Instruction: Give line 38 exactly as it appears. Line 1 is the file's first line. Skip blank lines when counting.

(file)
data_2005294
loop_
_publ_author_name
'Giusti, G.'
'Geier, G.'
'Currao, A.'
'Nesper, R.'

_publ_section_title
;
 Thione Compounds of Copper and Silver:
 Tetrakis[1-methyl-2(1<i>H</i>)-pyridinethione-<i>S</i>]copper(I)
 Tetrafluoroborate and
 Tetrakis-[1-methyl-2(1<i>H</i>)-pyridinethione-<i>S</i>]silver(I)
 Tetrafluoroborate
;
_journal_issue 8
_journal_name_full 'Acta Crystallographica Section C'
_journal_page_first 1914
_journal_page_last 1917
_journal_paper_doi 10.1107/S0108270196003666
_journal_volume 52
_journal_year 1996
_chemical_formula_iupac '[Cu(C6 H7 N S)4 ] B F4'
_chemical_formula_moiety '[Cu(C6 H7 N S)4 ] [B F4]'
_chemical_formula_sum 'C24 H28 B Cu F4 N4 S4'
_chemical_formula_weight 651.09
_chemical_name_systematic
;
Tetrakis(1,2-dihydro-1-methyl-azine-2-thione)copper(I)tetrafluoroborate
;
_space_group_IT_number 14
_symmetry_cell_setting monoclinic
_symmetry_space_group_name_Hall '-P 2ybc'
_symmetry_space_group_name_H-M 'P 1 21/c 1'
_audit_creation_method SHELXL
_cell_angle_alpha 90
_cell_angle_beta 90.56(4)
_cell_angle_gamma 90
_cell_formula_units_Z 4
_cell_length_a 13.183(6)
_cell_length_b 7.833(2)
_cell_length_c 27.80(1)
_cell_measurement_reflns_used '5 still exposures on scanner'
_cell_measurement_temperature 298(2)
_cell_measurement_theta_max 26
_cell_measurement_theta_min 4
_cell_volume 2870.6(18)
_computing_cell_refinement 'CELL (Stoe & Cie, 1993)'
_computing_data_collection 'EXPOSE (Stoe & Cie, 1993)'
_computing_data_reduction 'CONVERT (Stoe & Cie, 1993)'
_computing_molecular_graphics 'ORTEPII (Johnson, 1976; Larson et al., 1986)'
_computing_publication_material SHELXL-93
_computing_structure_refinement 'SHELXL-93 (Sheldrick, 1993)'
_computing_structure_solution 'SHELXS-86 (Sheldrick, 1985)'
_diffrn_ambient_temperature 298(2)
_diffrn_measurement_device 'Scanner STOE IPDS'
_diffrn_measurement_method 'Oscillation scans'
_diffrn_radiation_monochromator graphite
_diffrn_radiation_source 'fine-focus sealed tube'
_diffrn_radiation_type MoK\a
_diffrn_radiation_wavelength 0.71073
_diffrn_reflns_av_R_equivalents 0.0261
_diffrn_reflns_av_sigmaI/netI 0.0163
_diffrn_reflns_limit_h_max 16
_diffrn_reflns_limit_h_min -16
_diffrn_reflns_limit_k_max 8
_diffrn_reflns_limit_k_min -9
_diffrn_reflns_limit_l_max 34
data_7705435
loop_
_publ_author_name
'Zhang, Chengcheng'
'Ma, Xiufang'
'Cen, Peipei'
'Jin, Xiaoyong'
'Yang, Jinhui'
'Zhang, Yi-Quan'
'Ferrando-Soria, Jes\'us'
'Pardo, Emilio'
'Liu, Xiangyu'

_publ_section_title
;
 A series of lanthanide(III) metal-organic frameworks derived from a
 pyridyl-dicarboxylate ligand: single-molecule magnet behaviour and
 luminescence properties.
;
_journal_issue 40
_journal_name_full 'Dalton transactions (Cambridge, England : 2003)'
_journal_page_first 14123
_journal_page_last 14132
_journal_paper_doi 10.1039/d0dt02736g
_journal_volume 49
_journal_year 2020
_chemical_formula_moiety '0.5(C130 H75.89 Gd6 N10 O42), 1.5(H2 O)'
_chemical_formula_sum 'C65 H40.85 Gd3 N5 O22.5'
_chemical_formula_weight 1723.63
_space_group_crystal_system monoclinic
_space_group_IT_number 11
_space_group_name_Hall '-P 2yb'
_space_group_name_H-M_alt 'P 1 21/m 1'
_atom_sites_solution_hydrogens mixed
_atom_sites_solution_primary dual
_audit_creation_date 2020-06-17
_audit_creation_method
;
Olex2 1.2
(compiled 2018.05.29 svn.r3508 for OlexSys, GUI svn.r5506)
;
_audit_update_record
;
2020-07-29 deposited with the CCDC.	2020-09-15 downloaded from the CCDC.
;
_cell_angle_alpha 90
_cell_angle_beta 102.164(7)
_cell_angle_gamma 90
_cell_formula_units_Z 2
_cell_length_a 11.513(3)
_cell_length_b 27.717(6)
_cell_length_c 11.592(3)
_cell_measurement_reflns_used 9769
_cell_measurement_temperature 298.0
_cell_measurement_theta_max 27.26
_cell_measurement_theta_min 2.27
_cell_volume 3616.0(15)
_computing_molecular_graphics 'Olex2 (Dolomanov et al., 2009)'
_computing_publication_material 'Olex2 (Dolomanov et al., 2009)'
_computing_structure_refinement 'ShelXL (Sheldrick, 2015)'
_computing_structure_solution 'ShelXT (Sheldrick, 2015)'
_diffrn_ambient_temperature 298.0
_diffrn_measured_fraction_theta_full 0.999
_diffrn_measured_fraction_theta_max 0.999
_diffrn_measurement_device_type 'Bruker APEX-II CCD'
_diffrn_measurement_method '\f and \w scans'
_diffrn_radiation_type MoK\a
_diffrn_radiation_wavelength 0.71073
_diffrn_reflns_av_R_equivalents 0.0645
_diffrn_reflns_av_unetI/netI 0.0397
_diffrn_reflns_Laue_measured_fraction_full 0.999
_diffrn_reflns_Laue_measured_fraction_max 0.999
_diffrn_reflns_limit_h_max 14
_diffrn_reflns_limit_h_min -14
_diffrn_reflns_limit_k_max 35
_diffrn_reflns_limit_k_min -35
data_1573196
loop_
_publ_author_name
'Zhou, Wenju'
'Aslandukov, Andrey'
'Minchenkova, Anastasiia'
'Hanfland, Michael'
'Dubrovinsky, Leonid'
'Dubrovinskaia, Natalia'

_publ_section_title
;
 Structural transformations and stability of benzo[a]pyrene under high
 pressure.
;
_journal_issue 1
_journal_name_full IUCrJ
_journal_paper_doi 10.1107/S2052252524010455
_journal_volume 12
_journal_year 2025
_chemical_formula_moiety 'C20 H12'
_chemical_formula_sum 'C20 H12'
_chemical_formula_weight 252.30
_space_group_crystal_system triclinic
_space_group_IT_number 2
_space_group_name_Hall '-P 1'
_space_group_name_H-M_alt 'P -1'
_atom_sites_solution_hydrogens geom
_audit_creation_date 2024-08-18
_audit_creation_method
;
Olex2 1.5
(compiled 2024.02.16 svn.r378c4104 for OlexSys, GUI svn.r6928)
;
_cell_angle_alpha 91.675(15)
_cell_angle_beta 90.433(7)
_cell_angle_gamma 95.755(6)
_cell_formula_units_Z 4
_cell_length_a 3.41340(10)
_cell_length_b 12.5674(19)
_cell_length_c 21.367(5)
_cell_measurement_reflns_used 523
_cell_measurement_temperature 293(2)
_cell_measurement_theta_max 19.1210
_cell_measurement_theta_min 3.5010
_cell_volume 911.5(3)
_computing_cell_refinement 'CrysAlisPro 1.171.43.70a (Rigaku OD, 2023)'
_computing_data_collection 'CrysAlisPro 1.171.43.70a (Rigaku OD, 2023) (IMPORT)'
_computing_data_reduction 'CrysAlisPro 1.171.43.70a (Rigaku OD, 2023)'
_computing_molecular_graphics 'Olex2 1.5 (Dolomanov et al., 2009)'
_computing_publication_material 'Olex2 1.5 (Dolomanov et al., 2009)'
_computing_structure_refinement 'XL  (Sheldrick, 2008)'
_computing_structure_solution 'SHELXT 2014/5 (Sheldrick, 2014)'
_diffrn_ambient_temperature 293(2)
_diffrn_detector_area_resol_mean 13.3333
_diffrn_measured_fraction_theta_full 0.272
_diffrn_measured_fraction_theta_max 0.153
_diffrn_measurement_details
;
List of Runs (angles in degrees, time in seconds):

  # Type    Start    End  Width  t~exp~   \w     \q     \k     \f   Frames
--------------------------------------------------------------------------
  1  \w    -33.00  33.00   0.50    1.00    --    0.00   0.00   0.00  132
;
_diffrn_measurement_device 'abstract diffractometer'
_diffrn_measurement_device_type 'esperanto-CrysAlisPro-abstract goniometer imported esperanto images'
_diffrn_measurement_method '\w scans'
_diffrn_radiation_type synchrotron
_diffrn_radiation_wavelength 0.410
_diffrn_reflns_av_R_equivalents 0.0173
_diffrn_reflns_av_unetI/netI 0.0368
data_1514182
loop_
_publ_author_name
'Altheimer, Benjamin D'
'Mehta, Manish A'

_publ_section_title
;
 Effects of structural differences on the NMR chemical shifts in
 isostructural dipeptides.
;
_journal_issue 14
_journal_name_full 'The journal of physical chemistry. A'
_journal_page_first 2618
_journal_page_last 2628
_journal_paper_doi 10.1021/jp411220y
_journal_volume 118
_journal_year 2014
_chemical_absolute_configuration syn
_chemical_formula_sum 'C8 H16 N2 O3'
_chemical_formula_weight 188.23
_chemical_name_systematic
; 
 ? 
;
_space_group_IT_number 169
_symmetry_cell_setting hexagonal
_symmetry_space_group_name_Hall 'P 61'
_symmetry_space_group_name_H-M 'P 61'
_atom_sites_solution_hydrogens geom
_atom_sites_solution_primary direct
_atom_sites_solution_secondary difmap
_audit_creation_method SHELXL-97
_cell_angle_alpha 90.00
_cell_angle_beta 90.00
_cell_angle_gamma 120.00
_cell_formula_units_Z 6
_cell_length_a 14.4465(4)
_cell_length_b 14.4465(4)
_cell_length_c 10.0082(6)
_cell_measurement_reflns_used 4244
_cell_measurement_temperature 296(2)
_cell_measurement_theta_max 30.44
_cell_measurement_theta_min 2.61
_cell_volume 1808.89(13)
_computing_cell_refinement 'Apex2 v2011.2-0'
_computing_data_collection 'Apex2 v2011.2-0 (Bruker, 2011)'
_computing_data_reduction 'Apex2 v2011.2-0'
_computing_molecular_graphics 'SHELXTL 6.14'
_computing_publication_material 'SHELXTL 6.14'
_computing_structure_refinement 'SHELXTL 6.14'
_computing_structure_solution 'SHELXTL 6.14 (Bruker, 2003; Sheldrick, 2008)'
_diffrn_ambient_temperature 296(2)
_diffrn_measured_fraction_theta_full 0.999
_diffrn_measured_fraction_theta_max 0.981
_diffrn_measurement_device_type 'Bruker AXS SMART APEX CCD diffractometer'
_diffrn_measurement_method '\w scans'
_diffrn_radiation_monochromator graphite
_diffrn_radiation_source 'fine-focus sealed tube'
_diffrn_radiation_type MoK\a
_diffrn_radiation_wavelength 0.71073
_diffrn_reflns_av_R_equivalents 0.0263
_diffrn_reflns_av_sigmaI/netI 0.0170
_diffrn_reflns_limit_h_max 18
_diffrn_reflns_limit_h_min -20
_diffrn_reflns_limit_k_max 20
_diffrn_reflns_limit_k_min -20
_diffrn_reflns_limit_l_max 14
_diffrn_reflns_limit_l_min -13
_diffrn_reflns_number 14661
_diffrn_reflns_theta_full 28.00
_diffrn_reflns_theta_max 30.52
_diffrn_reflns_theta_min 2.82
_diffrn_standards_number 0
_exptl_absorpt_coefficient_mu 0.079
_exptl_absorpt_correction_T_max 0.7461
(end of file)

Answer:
_cell_angle_gamma 90